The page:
A Brief History of Code Biology

by Marcello Barbieri

In 1909 Wilhelm Johannsen proposed that the molecules that carry hereditary information are different from those that are responsible for the structure of the cell and in order to distinguish those two categories he called them genotype and phenotype (Johannsen 1909).

At the beginning this dualism was rejected because it was thought that proteins account for both heredity and metabolism, but in the 1950s it became clear that genes and proteins have fundamentally different functions and the genotype-phenotype duality became universally accepted. On top of that, the computer gave an immediate legitimacy to that duality because the distinction between software and hardware is equivalent to the distinction between genotype and phenotype and the cell has been described ever since as a biological computer made of biological software and biological hardware.

The problem with this model is that a computer does not generate its own codes – it receives them from a human operator, i.e. from an external agent – whereas the genetic code is generated inside the cell from an internal agent. This is why in 1981 I proposed that the cell is not a duality of genotype and phenotype but a trinity of genotype, phenotype and ribotype, where the ribotype is the ribonucleoprotein system of the cell that makes proteins according to the rules of the genetic code (Barbieri 1981).

The ribotype is usually regarded as an intermediary between genotype and phenotype but the crucial point is that it is the ribotype that defines the genes and that fabricates the proteins. This is the third party that makes of every living cell a trinity of genotype, phenotype and ribotype. The genotype is the seat of heredity, the phenotype is the seat of metabolism and the ribotype is the seat of the genetic code.

The semantic theory of evolution

After the publication of the ribotype theory I went back to an historical fact that I could not understand: the fact that the genetic code appeared on Earth at the origin of life and no other code arrived until the codes of culture, almost four billion years later. To me this was incomprehensible because I could not see why the mechanism that gave origin to the genetic code stopped working for billions of years and came back again in human culture. At that time this conclusion seemed inevitable but in reality there was an argument that was suggesting otherwise.

The mechanisms of evolution have been one of the most controversial issues in biology and the great debate about them culminated, in the 1930s and 40s, in the Modern Synthesis, the view of life according to which natural selection is the sole mechanism of evolution. But where does natural selection come from?

We know that the copying of the genes is the elementary act that leads to heredity, but when the process of copying is repeated indefinitely another phenomenon comes into being. Copying mistakes become inevitable and in a world of limited resources not all changes can survive and a process of selection is bound to take place. Molecular copying, in other words, leads to heredity, and the indefinite repetition of molecular copying in a world of limited resources leads to natural selection. This is how natural selection came into being. Molecular copying started it and molecular copying has perpetuated it ever since. Which means that natural selection would be the sole mechanism of evolution if molecular copying were the sole fundamental mechanism of life.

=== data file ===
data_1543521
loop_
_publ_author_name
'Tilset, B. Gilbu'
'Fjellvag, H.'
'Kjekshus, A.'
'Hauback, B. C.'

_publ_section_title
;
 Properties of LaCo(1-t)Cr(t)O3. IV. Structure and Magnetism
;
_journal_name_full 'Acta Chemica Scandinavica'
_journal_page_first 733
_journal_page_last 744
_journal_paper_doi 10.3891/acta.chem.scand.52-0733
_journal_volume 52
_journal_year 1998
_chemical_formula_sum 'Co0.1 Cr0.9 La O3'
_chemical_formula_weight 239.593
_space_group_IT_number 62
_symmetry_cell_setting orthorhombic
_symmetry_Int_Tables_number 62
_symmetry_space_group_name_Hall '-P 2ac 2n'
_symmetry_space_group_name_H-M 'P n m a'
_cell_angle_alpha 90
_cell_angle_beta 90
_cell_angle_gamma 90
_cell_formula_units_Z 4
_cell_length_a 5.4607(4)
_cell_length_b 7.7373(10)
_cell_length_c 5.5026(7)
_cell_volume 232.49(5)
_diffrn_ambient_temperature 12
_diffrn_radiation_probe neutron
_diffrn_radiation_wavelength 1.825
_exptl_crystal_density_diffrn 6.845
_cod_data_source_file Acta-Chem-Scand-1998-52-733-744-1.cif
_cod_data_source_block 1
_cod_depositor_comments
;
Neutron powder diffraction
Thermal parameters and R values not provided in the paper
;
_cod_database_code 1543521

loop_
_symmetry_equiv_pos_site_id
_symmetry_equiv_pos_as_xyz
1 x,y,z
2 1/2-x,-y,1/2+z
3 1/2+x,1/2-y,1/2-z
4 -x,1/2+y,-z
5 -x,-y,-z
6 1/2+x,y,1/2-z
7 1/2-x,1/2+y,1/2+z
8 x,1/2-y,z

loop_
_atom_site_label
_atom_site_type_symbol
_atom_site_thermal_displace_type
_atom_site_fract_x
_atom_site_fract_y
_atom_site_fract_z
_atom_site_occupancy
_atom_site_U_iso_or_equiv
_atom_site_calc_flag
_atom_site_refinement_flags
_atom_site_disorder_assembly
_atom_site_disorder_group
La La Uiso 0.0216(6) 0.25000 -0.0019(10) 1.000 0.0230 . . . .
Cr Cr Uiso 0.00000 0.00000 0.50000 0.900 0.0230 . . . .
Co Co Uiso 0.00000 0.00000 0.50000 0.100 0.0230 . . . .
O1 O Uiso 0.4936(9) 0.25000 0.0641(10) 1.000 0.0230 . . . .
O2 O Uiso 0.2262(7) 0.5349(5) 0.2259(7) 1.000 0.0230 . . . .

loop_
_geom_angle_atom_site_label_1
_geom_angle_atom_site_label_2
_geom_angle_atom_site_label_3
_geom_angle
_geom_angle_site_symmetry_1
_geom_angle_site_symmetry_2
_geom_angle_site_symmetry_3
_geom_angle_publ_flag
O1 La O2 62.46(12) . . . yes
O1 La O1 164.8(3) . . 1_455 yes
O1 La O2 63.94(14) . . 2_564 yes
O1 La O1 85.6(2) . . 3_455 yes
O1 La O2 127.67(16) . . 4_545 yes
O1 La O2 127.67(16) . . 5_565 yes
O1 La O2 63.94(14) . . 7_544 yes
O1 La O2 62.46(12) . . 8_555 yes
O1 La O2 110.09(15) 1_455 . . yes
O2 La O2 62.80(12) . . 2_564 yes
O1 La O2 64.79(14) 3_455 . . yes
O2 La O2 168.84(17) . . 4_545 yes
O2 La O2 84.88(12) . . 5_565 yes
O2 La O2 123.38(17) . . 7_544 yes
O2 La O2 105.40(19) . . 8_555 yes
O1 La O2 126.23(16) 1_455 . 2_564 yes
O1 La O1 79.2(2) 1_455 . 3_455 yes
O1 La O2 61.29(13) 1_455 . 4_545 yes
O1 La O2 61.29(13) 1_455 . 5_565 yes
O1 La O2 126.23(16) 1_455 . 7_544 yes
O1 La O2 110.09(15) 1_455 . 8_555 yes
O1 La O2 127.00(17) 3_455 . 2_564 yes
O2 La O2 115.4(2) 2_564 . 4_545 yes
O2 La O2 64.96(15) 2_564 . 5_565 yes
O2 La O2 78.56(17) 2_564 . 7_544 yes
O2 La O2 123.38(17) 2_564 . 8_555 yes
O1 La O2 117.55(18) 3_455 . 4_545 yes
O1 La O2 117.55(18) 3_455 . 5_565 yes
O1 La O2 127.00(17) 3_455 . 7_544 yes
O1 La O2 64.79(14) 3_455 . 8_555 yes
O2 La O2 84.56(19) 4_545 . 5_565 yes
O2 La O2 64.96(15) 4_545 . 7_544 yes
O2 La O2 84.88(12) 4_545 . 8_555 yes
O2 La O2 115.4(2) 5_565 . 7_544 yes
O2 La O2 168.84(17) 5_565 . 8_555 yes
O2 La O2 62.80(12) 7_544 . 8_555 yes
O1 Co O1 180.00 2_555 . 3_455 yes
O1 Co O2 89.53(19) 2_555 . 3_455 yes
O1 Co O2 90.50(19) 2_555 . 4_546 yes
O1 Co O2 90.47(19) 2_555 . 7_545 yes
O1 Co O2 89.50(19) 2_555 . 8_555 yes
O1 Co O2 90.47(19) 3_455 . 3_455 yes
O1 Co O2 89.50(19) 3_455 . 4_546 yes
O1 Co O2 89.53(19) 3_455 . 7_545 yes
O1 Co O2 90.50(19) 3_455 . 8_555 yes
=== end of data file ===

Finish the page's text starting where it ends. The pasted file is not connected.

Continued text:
The discovery of the genetic code, however, has proved that there are two molecular mechanisms at the basis of life, the copying of the genes and the coding of proteins. Life, in other words, is not based on copying alone. It is based on copying and coding, and this implies that evolution took place by two distinct mechanisms. More precisely, the existence of copying and coding at the molecular level implies that there are two distinct types of evolutionary change: evolution by natural selection, based on copying, and evolution by natural conventions, based on coding.

This idea was published in ‘The Semantic Theory of Evolution’ (Barbieri 1985) a book which explicitly proposed that natural conventions appeared throughout the whole history of life and not just at the beginning and at the end of it. At that time there was no evidence in favor of this conclusion but eventually the discoveries of new codes started appearing and a few years later I could describe some of them in ‘The Organic Codes’ (Barbieri 2003).

A book review

In March 2001 I sent to Thomas Sebeok a draft of ‘The Organic Codes’, and a few weeks later he invited me to review a special issue of Semiotica that was dedicated to the coming of age of Biosemiotics and to celebrating Jakob von Uexküll as the chief architect of that new discipline (Kull 2001). I accepted and I acknowledged that the two main points of the special issue – the making of Biosemiotics and the recovery of Jakob von Uexküll from oblivion – came out with clarity and force, and were a success.

There was however a third point that I did not agree with. It was the idea that Biosemiotics was the crowning achievement of the idealistic tradition that goes back to Goethe, Schelling, Saint-Hilaire, von Baer and Driesch, a ‘vitalistic’ approach that has been the historical antagonist of the ‘mechanistic’ approach of Galileo, Newton, Lamarck, Darwin and Mendel. I fully agreed with the project of introducing meaning in biology, but I argued that vitalism was not the right approach.

I sent my review to Sebeok in August 2001 saying that I had not been able to write an impartial report and therefore that I would not be surprised if he turned it down. To my surprise, however, Sebeok accepted it and to me that meant that in principle he was not against the mechanistic approach. His implicit message, in my opinion, was that vitalism is not compulsory in Biosemiotics. A mechanistic approach to meaning cannot be ruled out, and people who are proposing it should be listened to. Sebeok died a few months later, on December 21, 2001, and that implicit message was probably his last contribution to Biosemiotics. Personally, I took it as an invitation to join the biosemiotic community and I decided to give it a try.